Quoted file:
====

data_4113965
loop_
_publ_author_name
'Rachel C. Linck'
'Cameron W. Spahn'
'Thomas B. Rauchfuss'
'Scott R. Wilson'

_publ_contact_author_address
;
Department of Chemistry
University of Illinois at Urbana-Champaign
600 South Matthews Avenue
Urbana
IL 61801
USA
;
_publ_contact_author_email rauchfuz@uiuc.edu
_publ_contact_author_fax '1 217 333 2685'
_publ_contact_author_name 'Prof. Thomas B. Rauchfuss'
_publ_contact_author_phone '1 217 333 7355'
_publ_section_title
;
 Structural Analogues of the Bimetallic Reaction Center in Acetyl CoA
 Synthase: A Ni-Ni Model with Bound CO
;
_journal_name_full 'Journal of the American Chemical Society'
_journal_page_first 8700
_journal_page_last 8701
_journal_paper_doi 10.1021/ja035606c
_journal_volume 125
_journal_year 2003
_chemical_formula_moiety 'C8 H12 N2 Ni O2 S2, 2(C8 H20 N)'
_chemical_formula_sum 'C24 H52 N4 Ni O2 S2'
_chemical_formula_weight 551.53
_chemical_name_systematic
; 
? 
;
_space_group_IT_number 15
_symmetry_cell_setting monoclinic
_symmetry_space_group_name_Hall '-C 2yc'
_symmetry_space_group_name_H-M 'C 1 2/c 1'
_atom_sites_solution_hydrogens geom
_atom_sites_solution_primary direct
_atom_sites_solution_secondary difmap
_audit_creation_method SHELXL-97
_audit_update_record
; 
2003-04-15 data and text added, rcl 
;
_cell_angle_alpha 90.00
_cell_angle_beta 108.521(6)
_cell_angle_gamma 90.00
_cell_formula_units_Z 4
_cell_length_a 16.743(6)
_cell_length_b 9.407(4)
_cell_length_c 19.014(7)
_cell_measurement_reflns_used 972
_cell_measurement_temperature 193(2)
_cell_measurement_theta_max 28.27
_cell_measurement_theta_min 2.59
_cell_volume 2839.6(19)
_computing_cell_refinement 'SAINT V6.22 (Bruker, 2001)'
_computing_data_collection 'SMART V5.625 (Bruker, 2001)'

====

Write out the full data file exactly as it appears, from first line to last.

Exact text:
data_4113965
loop_
_publ_author_name
'Rachel C. Linck'
'Cameron W. Spahn'
'Thomas B. Rauchfuss'
'Scott R. Wilson'

_publ_contact_author_address
;
Department of Chemistry
University of Illinois at Urbana-Champaign
600 South Matthews Avenue
Urbana
IL 61801
USA
;
_publ_contact_author_email rauchfuz@uiuc.edu
_publ_contact_author_fax '1 217 333 2685'
_publ_contact_author_name 'Prof. Thomas B. Rauchfuss'
_publ_contact_author_phone '1 217 333 7355'
_publ_section_title
;
 Structural Analogues of the Bimetallic Reaction Center in Acetyl CoA
 Synthase: A Ni-Ni Model with Bound CO
;
_journal_name_full 'Journal of the American Chemical Society'
_journal_page_first 8700
_journal_page_last 8701
_journal_paper_doi 10.1021/ja035606c
_journal_volume 125
_journal_year 2003
_chemical_formula_moiety 'C8 H12 N2 Ni O2 S2, 2(C8 H20 N)'
_chemical_formula_sum 'C24 H52 N4 Ni O2 S2'
_chemical_formula_weight 551.53
_chemical_name_systematic
; 
? 
;
_space_group_IT_number 15
_symmetry_cell_setting monoclinic
_symmetry_space_group_name_Hall '-C 2yc'
_symmetry_space_group_name_H-M 'C 1 2/c 1'
_atom_sites_solution_hydrogens geom
_atom_sites_solution_primary direct
_atom_sites_solution_secondary difmap
_audit_creation_method SHELXL-97
_audit_update_record
; 
2003-04-15 data and text added, rcl 
;
_cell_angle_alpha 90.00
_cell_angle_beta 108.521(6)
_cell_angle_gamma 90.00
_cell_formula_units_Z 4
_cell_length_a 16.743(6)
_cell_length_b 9.407(4)
_cell_length_c 19.014(7)
_cell_measurement_reflns_used 972
_cell_measurement_temperature 193(2)
_cell_measurement_theta_max 28.27
_cell_measurement_theta_min 2.59
_cell_volume 2839.6(19)
_computing_cell_refinement 'SAINT V6.22 (Bruker, 2001)'
_computing_data_collection 'SMART V5.625 (Bruker, 2001)'